Knitting Club Book Club ’09

friday_night_knittingApril 23 marks a pretty momentous day for me as a reader — and a social butterfly! I’m going to be hosting the first Borders Book Club at my local bookstore — a place I’ve worked, off and on, for more than two years. This month’s selection is Kate Jacobs’s The Friday Night Knitting Club, a book I just finished reading last week.

As you may have seen, I had some pret-ty strong reactions to it! Well, I’ll be honest: I freaked out after finishing it. If you haven’t yet read it, far be it from me to spoil anything for you . . . because I really did enjoy the book. I was just so flat-out flabbergasted by the ending, it tainted much of the story for me. I’m going to leave out any spoilers here, but I’ll just say, again, that I was a little heartbroken and angry.

So yes! Excellent first book club pick! Definitely a book that incited some emotion and fist-punching from me. But I’ve never led a book club in my life . . . in fact, I’ve never even attended a book club. I’ve read plenty of books about them (see: The Jane Austen Book Club; The Reading Group) but have yet to sit with a group of ladies (or gentlemen) with coffee and plenty of novels piled between us. And, to be honest, I’m worried that no one is going to show up! Our Knitting Club Book Club, as I’ve begun to refer to it, is sponsored by Borders — and folks across the country are all meeting at their individual stores to discuss it. I’m in Southern Maryland and our store is usually pretty busy, but I’m going to be so disappointed if we don’t have any attendees! Especially since I have some conversation topics ready to go.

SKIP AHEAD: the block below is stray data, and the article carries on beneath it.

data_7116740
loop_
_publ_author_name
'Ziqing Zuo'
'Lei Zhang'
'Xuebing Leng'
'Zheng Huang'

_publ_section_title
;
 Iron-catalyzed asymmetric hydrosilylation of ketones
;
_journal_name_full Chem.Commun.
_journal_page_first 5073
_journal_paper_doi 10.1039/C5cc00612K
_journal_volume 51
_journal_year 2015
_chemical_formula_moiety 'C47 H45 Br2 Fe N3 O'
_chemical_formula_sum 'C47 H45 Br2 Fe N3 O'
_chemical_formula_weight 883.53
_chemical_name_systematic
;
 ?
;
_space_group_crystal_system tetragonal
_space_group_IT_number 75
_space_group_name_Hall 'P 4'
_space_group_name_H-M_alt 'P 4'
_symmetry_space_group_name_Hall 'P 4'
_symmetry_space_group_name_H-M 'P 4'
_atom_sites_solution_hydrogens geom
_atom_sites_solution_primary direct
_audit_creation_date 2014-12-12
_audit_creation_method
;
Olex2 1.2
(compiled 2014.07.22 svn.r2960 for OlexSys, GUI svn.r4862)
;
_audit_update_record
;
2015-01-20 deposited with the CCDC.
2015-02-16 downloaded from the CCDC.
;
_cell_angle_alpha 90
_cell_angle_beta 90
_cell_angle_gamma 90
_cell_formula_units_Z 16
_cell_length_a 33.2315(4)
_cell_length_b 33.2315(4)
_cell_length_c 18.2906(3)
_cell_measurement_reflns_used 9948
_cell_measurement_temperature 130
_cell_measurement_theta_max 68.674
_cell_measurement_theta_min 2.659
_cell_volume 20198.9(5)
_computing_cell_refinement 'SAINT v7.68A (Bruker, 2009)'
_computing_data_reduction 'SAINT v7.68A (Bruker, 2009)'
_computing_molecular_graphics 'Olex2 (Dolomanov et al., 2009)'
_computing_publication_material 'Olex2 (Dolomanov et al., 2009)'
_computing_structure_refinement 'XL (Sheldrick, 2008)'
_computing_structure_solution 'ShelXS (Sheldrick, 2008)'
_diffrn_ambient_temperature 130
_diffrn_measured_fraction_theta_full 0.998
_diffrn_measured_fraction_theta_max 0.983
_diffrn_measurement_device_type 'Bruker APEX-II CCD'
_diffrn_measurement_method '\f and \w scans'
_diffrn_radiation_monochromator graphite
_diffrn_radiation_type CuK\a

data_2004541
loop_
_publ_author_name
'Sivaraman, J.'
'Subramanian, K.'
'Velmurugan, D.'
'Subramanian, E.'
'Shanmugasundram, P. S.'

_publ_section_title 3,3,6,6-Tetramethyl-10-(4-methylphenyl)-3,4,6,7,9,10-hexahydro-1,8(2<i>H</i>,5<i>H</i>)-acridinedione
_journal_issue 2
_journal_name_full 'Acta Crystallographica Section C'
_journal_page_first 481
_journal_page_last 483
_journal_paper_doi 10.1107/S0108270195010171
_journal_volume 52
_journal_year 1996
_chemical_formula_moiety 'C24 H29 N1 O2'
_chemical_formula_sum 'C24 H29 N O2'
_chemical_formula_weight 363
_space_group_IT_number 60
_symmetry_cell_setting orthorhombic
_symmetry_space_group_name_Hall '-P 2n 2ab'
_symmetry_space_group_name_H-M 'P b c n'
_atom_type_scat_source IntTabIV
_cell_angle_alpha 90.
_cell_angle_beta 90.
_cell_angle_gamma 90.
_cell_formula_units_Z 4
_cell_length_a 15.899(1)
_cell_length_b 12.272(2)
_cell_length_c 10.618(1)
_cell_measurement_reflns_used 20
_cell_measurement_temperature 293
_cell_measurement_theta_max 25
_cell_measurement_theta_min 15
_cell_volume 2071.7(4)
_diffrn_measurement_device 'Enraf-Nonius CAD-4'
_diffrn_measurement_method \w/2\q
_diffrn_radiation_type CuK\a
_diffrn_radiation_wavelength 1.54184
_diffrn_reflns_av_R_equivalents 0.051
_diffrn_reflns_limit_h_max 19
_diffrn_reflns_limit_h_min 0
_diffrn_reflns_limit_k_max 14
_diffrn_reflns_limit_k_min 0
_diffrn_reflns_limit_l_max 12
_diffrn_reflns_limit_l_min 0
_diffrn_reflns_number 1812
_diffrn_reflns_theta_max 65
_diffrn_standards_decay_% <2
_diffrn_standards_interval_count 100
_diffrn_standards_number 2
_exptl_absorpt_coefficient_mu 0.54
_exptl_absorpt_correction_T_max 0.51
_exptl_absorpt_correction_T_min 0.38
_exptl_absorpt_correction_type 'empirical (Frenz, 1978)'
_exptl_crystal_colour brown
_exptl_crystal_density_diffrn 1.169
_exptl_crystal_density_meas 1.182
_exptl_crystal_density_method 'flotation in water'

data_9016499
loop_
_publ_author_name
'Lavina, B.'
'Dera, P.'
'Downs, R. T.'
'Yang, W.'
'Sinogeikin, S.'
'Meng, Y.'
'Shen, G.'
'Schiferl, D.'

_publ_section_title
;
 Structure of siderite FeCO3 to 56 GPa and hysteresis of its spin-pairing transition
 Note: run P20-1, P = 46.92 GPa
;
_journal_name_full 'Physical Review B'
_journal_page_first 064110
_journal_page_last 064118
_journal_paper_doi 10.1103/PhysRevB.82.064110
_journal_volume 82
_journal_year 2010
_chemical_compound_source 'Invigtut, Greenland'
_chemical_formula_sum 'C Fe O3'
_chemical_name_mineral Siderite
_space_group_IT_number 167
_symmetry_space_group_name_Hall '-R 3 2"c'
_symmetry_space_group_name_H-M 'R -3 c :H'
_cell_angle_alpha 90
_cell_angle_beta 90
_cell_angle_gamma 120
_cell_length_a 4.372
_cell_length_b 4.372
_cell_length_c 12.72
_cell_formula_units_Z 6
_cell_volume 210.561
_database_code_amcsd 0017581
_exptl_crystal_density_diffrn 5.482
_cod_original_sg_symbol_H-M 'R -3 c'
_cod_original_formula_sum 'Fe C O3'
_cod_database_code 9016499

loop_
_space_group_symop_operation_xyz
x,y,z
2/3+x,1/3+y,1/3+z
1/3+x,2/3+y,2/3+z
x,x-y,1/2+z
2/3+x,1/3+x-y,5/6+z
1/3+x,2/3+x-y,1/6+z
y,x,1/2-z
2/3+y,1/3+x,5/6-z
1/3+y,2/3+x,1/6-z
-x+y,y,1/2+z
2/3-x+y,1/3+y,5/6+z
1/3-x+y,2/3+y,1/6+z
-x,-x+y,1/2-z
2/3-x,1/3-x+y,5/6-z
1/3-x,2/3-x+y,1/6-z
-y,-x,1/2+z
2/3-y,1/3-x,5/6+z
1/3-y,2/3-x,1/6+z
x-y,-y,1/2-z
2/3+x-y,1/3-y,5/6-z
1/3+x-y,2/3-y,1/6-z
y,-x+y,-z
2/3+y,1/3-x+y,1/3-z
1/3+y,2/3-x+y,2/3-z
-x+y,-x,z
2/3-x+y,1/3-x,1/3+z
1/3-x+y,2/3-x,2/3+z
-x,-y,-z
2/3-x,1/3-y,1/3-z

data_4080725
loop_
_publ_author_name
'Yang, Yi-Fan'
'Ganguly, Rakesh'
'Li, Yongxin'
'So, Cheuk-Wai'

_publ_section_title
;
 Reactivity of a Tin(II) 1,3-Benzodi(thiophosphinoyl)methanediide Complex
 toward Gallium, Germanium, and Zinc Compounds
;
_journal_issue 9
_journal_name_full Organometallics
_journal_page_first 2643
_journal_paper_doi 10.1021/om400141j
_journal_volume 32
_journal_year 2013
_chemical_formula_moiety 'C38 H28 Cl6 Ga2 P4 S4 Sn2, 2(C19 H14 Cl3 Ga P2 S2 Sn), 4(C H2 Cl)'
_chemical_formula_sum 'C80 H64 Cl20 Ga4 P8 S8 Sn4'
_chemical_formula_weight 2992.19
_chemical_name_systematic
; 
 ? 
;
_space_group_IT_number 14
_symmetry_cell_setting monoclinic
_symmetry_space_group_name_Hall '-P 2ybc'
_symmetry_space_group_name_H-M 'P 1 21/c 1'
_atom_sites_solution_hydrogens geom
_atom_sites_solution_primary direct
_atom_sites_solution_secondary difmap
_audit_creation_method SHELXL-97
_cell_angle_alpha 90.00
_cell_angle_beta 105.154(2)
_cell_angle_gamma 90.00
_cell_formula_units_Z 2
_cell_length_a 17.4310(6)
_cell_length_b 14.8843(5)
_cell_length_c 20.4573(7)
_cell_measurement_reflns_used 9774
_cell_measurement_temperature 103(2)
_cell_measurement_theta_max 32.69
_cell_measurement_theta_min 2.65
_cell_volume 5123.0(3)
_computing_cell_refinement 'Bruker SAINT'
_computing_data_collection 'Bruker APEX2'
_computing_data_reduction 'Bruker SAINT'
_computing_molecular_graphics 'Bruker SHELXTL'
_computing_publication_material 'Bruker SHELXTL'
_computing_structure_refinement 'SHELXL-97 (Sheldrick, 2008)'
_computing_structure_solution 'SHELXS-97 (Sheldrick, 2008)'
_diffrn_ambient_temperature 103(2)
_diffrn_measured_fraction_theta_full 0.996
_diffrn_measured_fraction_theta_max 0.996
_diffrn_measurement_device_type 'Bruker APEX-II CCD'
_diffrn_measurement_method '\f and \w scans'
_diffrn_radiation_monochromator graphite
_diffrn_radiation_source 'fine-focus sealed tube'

Well, I think I have some conversation topics ready to go. I’m working on it. The back of my novel has a reader’s guide and several pages of additional information, as does the Borders website. And I love that sort of stuff! I’ve never had an occasion to actually bring any of these points up with anyone else, but I love reading the author interviews and checking out the discussion topics. Usually I get a better understanding of what I supposed to “get” from the book . . . and I use them as catalysts for beginning my book reviews.

bookmarks_i_made So I’m excited! Meeting other book-minded people! Expanding my circle of acquaintances! Getting paid to talk about a good book for a few hours! Seeing my friends from the store! Drinking a latte — something I’ve just been depriving myself of while detoxing from caffeine!

In fact, I’m so overzealous about the Knitting Club Book Club that I’ve actually crafted . . . bookmarks for my fellow clubbers. Yes. In all sorts of colors! I’m a pink girl, but I figured not everyone wants a pink paper bookmark shoved in their novel. And you can’t go to a party and not take home a little favor, right? I dig the bookmarks. I was optimistic and made 18 of them, my lucky number! I’m planning on putting this blog address on the back of them, hoping they’ll come visit write meg!